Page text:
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Enhancing The Robustness of Regression Model with Time-Series Analysis — Part 1
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Enhancing The Robustness of Regression Model with Time-Series Analysis — Part 1

Last Updated on November 5, 2023 by Editorial Team

Author(s): Mirza Anandita

Originally published on Towards AI.

Enhancing The Robustness of Regression Model with Time-Series Analysis — Part 1

A case study on Singapore’s HDB resale prices. In this story, we demonstrate how to incorporate time-series analysis into linear regression, improving the model’s predictive power.

Photo by Muhammad Faiz Zulkeflee on Unsplash


Located 1.5 hours away from home, Singapore always fascinates me. Surrounded by much larger neighbors, the tiny country has beaten the odds. From a humble beginning upon independence, it has now emerged as an important financial hub and international port. Despite its success, Singapore faces a major challenge — land scarcity. This issue has led to remarkably high housing prices.

Anticipating this issue, the Singaporean government strives to provide adequate housing for its residents by establishing the Housing Development Board (HDB) in 1960. Through the agency, the government has succeeded in providing quality, sanitary, and affordable public housing for more than 80% of its population, according to HDB’s official website.

Recognizing the importance of HDB, in this blog we will delve deep to understand Singapore’s HDB resale prices based on a publicly available dataset using data-driven approaches. This dataset is intriguing due to its potential to build a regression model out of it, given its abundance of information from resale prices and related variables.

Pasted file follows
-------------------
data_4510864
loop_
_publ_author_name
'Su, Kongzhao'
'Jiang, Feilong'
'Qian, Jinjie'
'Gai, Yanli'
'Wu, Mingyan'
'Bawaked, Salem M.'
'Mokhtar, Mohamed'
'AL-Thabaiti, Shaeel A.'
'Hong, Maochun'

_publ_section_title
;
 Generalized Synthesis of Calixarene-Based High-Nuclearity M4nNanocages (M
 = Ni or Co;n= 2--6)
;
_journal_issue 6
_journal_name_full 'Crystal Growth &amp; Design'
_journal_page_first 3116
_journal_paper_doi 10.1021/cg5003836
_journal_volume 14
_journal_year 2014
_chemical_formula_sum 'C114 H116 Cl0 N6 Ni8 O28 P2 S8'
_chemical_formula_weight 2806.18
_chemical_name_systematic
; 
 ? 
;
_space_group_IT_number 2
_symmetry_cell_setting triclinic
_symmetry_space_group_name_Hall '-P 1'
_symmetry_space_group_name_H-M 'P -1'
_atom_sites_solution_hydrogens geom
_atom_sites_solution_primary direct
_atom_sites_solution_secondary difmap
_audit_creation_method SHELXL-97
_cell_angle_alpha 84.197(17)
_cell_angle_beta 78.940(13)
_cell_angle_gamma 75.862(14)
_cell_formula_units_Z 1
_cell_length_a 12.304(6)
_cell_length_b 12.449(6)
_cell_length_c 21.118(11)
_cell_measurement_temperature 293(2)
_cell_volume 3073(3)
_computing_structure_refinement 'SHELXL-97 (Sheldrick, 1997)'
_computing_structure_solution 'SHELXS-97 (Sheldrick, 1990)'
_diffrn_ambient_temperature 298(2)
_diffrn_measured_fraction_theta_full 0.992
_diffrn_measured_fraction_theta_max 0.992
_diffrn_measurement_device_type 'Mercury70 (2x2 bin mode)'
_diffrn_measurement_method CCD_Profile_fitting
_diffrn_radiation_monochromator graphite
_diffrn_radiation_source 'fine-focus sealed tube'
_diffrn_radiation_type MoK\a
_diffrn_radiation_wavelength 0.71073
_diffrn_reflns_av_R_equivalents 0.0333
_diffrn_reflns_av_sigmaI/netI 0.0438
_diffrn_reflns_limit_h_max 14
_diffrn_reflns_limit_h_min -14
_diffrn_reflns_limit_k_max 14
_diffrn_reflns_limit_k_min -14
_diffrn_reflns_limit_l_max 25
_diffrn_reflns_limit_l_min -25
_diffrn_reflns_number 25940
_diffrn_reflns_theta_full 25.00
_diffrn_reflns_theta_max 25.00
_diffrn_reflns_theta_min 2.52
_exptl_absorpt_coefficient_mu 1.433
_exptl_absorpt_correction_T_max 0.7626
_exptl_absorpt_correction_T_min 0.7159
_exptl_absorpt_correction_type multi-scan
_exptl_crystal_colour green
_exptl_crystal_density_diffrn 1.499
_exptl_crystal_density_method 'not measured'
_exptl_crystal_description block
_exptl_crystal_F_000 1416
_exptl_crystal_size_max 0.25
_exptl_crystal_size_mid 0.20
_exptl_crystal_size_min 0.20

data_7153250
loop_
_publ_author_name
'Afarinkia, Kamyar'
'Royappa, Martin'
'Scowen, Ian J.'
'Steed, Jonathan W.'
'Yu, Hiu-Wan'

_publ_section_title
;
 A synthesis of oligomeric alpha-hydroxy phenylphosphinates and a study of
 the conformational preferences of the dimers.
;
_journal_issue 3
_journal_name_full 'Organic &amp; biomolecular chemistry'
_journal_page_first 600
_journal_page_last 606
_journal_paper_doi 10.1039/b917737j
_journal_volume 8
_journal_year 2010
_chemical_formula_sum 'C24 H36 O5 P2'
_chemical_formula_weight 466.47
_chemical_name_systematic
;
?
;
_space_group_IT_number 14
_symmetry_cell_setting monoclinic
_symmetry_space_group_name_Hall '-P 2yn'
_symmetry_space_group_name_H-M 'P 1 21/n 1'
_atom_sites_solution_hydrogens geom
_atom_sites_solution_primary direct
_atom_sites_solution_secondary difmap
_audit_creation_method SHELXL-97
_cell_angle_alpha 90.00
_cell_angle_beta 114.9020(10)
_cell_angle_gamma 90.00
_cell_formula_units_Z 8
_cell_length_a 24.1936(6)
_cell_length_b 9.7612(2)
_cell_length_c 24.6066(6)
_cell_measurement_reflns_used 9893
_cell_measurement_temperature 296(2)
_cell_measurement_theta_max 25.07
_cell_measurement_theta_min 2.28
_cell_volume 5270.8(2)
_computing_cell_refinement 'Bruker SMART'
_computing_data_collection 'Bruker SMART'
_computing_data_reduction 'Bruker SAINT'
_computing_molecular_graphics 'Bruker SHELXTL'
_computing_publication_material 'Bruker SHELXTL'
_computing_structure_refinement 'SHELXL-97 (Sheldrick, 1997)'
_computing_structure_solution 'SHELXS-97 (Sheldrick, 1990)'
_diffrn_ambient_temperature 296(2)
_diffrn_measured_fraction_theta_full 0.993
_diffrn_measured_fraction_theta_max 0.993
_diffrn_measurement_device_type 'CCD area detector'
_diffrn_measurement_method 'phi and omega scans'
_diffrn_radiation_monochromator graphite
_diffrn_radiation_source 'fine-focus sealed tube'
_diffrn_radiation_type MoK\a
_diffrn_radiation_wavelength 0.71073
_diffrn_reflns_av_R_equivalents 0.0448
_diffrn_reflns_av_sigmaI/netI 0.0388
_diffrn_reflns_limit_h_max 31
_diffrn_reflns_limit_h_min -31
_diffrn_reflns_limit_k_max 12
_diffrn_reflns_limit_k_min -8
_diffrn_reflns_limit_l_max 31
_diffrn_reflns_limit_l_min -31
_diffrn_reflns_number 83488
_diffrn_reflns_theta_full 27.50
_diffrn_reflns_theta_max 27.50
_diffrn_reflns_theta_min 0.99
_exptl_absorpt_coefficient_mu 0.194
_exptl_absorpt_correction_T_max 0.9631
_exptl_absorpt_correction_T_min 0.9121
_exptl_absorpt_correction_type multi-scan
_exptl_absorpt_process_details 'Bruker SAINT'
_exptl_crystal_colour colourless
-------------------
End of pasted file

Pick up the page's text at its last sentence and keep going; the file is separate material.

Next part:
Surprisingly, out of all of the excellent analyses I could find in Medium and Kaggle, few people, if any, have deeply addressed the time-series nature of this dataset. This void of analysis has challenged me to address this issue.

Therefore, in this story, our goal is to seamlessly incorporate time-series analysis and forecasting into regression. With that in mind, hopefully this perspective can also add fresh insights and improve the robustness of existing models.


The programming language I used to perform the analysis is Python, along with, but not limited to, the following libraries:

import pandas as pd # structured data manipulation
import numpy as np # scientific and numerical computing
import scipy # scientific and numerical computing
import matplotlib.pyplot as plt # data visualisation
import seaborn as sns # data visualisation
import statsmodels.api as sm # statistical analysis
import datetime as dt # manipulating date and time data

Data Extraction, Cleaning, and Preprocessing

(For the complete codes of the end-to-end processes of this analysis, from data extraction to building regression models, feel free to check my GitHub repositories here)

The HDB resale price dataset, publicly available and free to use, can be downloaded from this website. Once we have obtained the CSV file, we could then load the data into Pandas DataFrame, resulting in the following table:

# Load the dataset into dataframe 
# This is where I downloaded the dataset:
# I picked the time frame between Jan-2017 and Aug-2023

data = pd.read_csv('Housing_Resale_Dataset.csv')

Raw Dataset — Image by Author

The raw dataset consists of 160,795 rows (number of transactions) and 11 columns (number of variables). Since we focus on predicting HDB resale prices, the column ‘resale_price’ becomes the dependent variable, or target, while the rest become independent variables, or features. While the dataset was already relatively neat, we performed some data scrubbing and preprocessing, including column renaming, extraction of new features, removal of duplicates, and rearrangement to obtain the final clean dataset that appears like this:

Cleaned Dataset — Image by Author